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EARLY CHILDHOOD - Essay Example

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Early development can be encouraged “by providing opportunity for children to learn on their own in play” (Dhingra, Manhas, & Raina, 2005). I went to a daycare center to conduct my study. I observed that children were divided into class according to their age…
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EARLY CHILDHOOD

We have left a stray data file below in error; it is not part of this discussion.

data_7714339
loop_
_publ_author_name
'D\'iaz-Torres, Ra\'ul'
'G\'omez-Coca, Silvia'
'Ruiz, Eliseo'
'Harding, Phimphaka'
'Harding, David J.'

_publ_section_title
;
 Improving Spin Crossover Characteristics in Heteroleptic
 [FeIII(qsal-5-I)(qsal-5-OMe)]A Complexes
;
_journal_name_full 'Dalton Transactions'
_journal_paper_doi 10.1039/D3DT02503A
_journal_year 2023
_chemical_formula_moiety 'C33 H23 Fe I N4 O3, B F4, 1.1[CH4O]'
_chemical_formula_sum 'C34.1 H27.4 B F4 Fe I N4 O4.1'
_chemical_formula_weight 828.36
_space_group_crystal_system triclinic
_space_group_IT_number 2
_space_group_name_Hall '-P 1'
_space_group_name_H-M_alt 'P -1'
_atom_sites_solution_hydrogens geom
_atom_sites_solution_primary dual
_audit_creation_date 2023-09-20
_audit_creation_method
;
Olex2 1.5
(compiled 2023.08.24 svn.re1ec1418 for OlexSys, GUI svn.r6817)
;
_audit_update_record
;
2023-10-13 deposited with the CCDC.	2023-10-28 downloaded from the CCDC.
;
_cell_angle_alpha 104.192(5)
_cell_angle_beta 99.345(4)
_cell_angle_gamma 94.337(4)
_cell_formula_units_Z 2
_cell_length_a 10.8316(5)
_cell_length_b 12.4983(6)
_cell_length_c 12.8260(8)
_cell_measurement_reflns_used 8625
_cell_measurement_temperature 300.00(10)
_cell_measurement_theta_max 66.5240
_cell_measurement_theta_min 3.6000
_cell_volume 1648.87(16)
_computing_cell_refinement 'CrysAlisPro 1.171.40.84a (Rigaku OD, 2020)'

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Early development can be encouraged “by providing opportunity for children to learn on their own in play” (Dhingra, Manhas, & Raina, 2005). I went to a daycare center to conduct my study. I observed that children were divided into class according to their age. The daycare center had a playground for outdoor activities and classrooms for indoor activities. The preschooler I observed keenly was a 3 year old, Joey. He was playing an associative play of pretend kitchen with his classmates. He was very excited about the toy stove, cooking utensils and toy food. He walked around the table and chair sets which were there for the kids to use. Joey held my hand and showed me the maps, colorful carpets, tiny sofas, bright pictures, funny toys like baby dolls, and a baby calendar hanging on the kitchen wall. I saw him setting tables and chairs, serving his friends lunch using toy food, and playing chef, which showed that he was a social child. Yet I observed that he most often played quietly by himself. Perhaps the reason for this was that his peers found it hard to understand him because he was slow in speech and could not deliver proper sentences. I asked him his name but he kept on offering me toy food. His sense of creativity was astonishing. When he finished serving the food, he picked up the toy broom and started cleaning the kitchen floor to clear up the mess. An interesting thing I noted about him was that he got bored easily and kept switching from one activity to another. I concluded that he was not consistent, tried to be social but easily got frustrated when he would discover that others found it hard to understand what he was saying, yet he liked to explore things and occupied himself with activities that interested him. Jean Paige’s early childhood is the second of the four stages of cognitive development. The children between two and six use preoperational intelligence, language and imagination, but fail to use logical operations. Empathy is a child’s response to others’ emotions. Joey showed empathy in that when a child snatched food from another and the latter started crying, Joey went into the kitchen and brought him more food. Egocentrism is the concept when a child thinks that whole world thinks like him and shares his beliefs, thus engaging himself in monologue dialogues with other preschoolers. Joey kept on showing his pretend kitchen to me while I was asking his name. This showed his egocentrism. Irreversibility refers to the idea that nothing can be undone. It is the inability to recognize that something can sometimes be restored to the way it was before a change occurred. One of Joey’s friends took Joey’s food plate and started eating from it. He got extremely upset by this. Even when the boy tried to give him back his plate he was not ready to accept it. In his mind things done once could not be reversed. Animistic thinking means perceiving inanimate objects as having real life features. Joey told me that he will clear up the mess with the broom because the kitchen will start crying otherwise. Centration is focusing on one aspect only ignoring all other aspects. When Joey was setting up tables and chairs, he simply concentrated upon the setting and forgot about the food and his friends for a while. The day care was child-centric as there were many sorts of play activities available for the kids such as playing with dough, coloring, trading, jigsaw puzzles, toy slides and swings. Children were playing and exploring their imaginations. They were discovering the ideas at their own pace. Works Cited Dhingra, Rajni, Manhas, Sarika, and Anita Raina. “Play Pattern in Preschool Setting.” J. Hum. Ecol., 18.1(2005): 21-25. Read More
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